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PhD Research Level Position on Human Rights Accountability for Contemporary Surveillance Practices

  • February 15, 2021

FRC is proud to be partner in the iBOF project “Future-proofing human rights. Developing thicker forms of accountability” supervised by prof. Paul De Hert and prof. Rosamunde Van Brakel.  

 

For this project, FRC is looking for two motivated PhD candidates (one in Law, one in Criminology) to contribute to the workpackage ‘Human rights accountability for contemporary surveillance practices’ 

 

Vacancy #1 under the supervision of prof. Paul De Hert

 

Deadline for applications: April 11, 2021

 

Foreseen starting date: November 1, 2021

 

Location: VUB Department, Faculty of Law and Criminology – Fundamental Human Rights Research Center

 

Contract: Limited duration (4 years)

 

Degree requirements: Master’s degree in law

 

Occupancy rate: 100%

 

Vacancy Type: Research

 

Job Description: We are seeking to fill one full-time 48-months fully-funded PhD fellowships as part of the iBOF project “Future-proofing human right. Developing thicker forms of accountability” (see below). You will be based at the Fundamental Rights Center at the Vrije Universiteit Brussels’ Faculty of Law and Criminology, but will (remotely) collaborate with colleagues at other Flemish Universities. We are looking for mature PhD candidates, ideally with a research degree; and/or experience of doing fieldwork or research on the topic of human rights accountability. Our working language is English. We encourage candidates from minority groups to apply and have a recruitment process aimed at ensuring inclusion and diversion.

 

Description of the broader research project: The position is one of seven research positions that we are currently seeking to fill in the context of a new research project on accountability for human rights. For more information about the other positions (including at other universities), please see this page. The overall research project is a multi-disciplinary and multi-method study that seeks to identify a variety of avenues for achieving better human rights protection that can provide the basis for a thicker conceptualization of the notion of (human rights) accountability. It seeks to strengthen human rights law by identifying means or mechanisms that ensure a thicker form of accountability. This project proposes to further develop the concept of accountability so that it can face up to current social challenges, such as COVID-19, corporate abuse or surveillance dilemmas. Our particular concern is with the disconnect between the formal legal system and the lived experiences of those who suffer harms that could logically be – but are not yet - understood as a human rights violation. Our overarching research question is: How can thicker accountability for human rights violations be achieved, so as to ensure better human rights protection in line with the everyday experience of rights holders? This question breaks down into three sub-questions:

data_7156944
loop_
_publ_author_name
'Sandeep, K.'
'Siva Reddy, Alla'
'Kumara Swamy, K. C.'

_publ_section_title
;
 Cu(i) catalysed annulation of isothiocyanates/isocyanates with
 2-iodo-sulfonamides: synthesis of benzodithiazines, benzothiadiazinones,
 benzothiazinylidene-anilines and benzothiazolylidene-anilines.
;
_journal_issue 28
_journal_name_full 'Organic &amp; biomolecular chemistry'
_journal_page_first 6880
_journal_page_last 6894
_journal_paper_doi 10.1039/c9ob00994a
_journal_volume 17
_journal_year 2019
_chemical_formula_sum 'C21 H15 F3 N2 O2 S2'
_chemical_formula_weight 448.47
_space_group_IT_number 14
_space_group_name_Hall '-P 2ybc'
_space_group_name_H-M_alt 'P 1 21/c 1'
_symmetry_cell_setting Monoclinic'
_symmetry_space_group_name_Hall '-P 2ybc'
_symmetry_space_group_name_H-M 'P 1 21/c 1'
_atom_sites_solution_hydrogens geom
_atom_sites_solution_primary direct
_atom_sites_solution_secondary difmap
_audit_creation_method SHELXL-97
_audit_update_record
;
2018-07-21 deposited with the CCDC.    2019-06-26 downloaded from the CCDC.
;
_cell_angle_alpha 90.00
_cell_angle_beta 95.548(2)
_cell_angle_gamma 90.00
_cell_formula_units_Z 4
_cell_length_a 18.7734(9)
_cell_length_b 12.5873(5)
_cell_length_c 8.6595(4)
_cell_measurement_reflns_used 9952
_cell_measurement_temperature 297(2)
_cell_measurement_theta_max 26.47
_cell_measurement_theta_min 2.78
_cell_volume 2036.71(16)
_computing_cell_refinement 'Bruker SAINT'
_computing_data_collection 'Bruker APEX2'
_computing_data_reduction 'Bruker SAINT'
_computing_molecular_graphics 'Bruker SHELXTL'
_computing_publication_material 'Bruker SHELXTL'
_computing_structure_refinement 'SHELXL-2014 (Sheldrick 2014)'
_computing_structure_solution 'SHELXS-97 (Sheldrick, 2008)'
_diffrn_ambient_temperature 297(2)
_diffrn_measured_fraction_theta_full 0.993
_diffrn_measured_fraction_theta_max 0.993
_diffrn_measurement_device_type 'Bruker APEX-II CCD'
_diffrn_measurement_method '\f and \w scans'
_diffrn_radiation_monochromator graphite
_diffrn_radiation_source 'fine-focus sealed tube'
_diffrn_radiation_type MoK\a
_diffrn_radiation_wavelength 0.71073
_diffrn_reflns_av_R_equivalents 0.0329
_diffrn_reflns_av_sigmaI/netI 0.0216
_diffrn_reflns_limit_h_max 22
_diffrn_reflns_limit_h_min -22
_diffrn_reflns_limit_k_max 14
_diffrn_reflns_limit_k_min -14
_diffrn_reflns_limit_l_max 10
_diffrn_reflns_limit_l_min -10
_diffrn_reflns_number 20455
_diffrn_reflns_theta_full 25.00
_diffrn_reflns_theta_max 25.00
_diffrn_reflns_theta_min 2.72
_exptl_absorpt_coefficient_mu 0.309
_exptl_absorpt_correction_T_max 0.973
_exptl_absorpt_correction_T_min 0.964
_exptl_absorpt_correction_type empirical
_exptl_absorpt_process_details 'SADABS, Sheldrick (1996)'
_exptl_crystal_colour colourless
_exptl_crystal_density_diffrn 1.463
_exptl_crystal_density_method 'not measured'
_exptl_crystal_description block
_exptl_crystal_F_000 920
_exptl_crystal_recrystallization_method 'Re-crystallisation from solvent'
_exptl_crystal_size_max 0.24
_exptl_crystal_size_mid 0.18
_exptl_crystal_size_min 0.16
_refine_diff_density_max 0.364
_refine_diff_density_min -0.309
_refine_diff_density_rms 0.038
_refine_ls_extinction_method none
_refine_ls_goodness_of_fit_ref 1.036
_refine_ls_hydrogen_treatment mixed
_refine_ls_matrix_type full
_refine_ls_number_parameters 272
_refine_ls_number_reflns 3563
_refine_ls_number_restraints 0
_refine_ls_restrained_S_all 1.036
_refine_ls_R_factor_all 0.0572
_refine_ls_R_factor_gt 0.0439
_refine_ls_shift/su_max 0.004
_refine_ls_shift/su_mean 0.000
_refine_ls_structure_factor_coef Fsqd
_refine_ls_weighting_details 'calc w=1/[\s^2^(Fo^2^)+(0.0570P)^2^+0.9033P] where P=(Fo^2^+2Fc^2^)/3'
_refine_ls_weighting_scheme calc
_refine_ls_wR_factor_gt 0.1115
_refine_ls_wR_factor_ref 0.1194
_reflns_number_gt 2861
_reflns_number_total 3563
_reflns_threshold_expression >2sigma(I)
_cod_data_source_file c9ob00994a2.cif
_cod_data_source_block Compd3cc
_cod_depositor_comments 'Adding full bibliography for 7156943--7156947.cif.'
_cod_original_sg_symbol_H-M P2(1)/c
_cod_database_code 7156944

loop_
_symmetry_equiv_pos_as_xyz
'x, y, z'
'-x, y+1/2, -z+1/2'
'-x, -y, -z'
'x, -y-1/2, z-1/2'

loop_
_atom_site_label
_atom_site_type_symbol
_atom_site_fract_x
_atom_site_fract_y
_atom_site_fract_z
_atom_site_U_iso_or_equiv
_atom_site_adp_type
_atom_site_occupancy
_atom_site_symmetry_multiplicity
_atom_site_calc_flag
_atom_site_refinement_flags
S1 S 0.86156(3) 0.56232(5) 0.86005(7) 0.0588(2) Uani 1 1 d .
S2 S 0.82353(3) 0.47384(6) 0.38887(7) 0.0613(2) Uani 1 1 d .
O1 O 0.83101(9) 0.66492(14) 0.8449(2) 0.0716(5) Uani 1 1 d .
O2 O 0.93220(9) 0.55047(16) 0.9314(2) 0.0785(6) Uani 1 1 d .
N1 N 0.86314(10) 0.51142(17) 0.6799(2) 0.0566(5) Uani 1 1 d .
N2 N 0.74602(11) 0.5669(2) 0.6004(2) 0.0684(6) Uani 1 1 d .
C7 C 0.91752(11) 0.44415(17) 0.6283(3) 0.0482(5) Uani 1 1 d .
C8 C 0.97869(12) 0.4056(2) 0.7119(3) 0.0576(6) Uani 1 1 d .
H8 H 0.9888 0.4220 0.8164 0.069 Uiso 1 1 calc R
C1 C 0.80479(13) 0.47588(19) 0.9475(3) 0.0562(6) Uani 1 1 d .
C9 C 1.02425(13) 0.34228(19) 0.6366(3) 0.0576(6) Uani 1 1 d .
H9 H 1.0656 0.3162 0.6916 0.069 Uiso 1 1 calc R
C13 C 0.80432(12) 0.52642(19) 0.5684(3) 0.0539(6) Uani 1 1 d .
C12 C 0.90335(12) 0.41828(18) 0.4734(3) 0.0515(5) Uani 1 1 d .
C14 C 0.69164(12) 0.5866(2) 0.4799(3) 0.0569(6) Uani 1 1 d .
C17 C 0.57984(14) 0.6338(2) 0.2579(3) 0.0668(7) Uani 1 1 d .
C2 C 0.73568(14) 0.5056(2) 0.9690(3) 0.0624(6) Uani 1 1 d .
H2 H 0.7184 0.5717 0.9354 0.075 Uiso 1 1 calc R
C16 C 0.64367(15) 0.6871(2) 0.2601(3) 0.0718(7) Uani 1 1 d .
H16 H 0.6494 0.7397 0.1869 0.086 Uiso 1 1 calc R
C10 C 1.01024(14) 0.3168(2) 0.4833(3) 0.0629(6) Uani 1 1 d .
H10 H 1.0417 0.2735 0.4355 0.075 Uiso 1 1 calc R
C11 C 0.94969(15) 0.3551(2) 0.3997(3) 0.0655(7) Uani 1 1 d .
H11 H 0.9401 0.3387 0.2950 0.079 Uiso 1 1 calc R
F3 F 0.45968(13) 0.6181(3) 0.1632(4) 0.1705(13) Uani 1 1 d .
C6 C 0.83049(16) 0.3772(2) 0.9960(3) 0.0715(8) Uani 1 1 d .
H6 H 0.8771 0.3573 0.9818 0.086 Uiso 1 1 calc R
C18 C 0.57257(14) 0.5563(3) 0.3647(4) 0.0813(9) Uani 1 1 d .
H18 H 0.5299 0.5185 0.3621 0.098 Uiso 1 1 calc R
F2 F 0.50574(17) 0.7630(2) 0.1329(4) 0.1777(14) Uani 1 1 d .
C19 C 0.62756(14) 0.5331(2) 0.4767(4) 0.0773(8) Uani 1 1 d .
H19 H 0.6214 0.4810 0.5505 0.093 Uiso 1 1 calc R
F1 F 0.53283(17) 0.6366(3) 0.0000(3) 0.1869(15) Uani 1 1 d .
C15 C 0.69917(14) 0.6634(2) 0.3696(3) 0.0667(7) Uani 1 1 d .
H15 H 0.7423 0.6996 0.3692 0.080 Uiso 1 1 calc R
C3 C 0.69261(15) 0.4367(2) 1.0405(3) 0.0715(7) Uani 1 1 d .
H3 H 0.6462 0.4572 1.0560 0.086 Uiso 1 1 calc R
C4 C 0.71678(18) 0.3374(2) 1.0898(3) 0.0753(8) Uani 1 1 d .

1. What counts/should count, as a human rights violation, i.e. what types of substantive wrongs (do not) trigger accountability in practice?

2. Who can/should be held accountable (i.e. who is a duty-bearer), but now slips through the net?

3. How can the human rights framework be altered to accommodate this, i.e. what are good practices?

Within this project, the candidate for this position would be working on a specific work package that looks beyond the law and asks how we can learn from other disciplines and from practice to thicken forms of accountability. See work package (WP) 3.3. in this document.

The PhD will reflect on how legally binding fundamental rights standards can be protected in an era of Artificial Intelligence and surveillance through existing data protection law and privacy. The question is timely, since right protection has been built since the late eighteenth century on the idea of an antinomian relationship between the “public” and the “private”. However, the political economy of informational capitalism or surveillance capitalism has become one of the key drivers of the expansion of the use of surveillance technologies in society (Zuboff, Cohen).These developments have led to new substantive wrongs and put into question traditional accountability mechanisms in the governance of surveillance. Under the influence of technology companies, the interpretation and understanding of human rights may be shifting